"We felt that was implicit in the previous notice for issuance of the permit, which many many comments were submitted against that," Mays said. "And we felt the denial of the permit was certainly a possibility that could have occurred as a result of that."

A spokesman for the department said officials could not comment on the case because it was an ongoing legal matter.

In two orders issued Monday, Moulton denied and granted several motions to dismiss arguments in C&H Hog Farms' appeal of its permit rejection and contention that it still has an active permit.

The two orders, one of which must be adopted by the Pollution Control and Ecology Commission, leave three arguments made by C&H still standing in its appeal of the department's denial of its permit.

C&H has filed a permit appeal and a separate claim that it still has an active wastewater discharge permit due in part to state rules and procedural errors made by the department.

Moulton denied C&H's claim that it has an active wastewater discharge permit in one order but allowed C&H's permit appeal to partially continue, partially denying the department's motion to dismiss it in a second order. The second order does not need to be approved by the commission.

Moulton granted the department's motion to dismiss C&H's claim that the department did not have the option to deny the farm a Regulation 6 permit.

C&H's original permit was a Reg. 6 permit, but the farmers applied for a Reg. 5 permit and were denied. The department had ended its Reg. 6 permitting program that covered C&H before the farm's permit expired about six months later on Oct. 31, 2016.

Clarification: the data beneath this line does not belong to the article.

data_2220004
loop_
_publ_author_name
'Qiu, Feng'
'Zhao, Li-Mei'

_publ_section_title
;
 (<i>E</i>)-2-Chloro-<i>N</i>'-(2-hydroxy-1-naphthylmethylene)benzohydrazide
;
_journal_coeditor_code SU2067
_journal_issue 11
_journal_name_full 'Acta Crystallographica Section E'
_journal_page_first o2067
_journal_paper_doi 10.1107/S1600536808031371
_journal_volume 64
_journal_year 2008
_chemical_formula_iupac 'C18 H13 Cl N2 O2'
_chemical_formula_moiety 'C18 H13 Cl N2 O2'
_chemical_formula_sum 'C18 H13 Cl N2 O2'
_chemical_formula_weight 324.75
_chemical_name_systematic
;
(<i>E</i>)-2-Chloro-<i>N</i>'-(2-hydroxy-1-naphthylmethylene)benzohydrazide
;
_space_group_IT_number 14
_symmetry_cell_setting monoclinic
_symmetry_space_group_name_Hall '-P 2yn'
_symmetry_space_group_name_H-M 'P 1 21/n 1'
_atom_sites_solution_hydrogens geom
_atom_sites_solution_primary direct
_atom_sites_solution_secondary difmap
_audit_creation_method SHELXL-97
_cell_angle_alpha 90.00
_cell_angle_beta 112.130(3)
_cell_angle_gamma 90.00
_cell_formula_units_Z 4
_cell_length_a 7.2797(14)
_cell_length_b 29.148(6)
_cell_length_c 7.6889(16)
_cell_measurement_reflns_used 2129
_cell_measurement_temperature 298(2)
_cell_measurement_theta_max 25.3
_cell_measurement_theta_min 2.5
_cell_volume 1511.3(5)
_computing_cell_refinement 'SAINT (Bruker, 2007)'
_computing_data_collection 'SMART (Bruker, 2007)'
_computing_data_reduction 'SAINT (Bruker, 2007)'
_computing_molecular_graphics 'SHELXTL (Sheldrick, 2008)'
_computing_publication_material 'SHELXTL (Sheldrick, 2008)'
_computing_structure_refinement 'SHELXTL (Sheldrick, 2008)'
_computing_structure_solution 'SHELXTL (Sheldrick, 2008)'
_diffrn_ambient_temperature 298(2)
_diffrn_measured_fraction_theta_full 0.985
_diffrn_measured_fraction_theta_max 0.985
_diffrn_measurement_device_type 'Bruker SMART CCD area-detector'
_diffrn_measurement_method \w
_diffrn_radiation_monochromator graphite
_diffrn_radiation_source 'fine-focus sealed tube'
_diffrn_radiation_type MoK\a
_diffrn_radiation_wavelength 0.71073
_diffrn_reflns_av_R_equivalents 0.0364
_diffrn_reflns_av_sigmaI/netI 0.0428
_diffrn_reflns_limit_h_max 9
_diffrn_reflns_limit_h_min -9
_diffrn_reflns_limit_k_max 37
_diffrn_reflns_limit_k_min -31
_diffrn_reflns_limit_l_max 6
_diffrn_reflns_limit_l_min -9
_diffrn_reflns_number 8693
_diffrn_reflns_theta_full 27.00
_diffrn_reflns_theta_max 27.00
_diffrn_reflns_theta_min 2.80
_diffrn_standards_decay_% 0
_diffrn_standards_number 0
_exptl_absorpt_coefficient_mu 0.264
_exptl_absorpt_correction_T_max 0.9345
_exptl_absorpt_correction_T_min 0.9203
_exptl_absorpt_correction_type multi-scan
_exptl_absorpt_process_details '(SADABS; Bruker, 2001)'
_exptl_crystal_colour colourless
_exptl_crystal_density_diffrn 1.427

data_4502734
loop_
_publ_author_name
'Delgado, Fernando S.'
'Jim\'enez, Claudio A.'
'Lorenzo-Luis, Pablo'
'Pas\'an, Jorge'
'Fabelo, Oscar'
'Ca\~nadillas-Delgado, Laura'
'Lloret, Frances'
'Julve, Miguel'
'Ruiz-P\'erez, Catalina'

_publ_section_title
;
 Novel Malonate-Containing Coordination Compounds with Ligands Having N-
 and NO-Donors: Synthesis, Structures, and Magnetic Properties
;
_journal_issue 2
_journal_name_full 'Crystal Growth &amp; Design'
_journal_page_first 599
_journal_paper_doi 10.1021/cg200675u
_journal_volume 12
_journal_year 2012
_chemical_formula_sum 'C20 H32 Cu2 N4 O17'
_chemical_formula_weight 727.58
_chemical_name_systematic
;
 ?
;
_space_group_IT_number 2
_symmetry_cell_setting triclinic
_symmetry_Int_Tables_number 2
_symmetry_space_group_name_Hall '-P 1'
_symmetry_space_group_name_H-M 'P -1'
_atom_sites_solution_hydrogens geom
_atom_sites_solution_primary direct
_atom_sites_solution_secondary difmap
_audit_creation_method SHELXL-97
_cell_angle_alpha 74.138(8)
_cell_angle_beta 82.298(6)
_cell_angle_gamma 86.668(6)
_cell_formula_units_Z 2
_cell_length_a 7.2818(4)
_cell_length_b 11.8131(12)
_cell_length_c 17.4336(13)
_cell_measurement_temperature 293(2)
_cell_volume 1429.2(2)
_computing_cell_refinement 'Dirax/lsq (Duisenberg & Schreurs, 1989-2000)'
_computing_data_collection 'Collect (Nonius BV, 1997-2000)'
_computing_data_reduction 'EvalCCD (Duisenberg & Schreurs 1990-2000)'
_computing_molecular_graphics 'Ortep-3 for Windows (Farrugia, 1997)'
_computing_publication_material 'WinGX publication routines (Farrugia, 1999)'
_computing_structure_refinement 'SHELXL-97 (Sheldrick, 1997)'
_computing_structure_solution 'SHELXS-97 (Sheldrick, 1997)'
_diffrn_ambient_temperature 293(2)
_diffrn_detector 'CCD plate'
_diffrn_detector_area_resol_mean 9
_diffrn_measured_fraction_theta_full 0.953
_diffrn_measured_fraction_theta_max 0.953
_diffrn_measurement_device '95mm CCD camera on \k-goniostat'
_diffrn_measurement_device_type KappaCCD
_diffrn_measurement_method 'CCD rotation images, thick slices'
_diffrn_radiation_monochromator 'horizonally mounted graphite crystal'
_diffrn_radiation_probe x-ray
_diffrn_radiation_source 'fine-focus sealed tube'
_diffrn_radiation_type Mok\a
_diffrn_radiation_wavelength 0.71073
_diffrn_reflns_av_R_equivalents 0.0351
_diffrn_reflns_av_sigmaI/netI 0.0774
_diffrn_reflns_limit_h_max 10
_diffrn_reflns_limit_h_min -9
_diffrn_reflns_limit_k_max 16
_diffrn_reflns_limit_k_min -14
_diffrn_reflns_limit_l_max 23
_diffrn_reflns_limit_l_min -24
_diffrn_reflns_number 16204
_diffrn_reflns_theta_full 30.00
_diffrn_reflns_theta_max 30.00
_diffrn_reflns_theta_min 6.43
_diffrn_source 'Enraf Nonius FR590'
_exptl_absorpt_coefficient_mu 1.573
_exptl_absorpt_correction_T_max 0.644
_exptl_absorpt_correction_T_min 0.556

Moulton said no records showed that the department denied C&H a Reg. 6 permit and further noted that the department director has statutory authority to deny a permit anyway.

In the same order, Moulton also ruled that C&H's appeal of its permit denial could proceed because the farmers had provided "sufficient facts and law" in their request for the Arkansas Pollution Control and Ecology Commission to review the permit denial.

That order left C&H's three remaining claims against the department.

As it moves forward with its appeal, C&H can continue to contend that the department's denial of its permit was improper, that the department's response to public comments don't reflect the department's reasons for denying the permit, and that the department should have made their permit denial a draft decision requiring public notice and comment.

In a separate order, Moulton ruled that C&H's Reg. 6 permit expired when the department Director Becky Keogh formally denied C&H's application for new Reg. 5 permit. Moulton denied C&H's claim that its permit was still active, effectively dismissing that case but not the permit appeal.

In that order, Moulton granted intervenors' motion for summary judgment that the permit had indeed expired. The intervenors' are the Buffalo River Watershed Alliance and the Ozark Society, both opponents of C&H.

The Pollution Control and Ecology Commission must approve Moulton's decision at its monthly meeting. The next one is scheduled for June 22.

Metro on 06/07/2018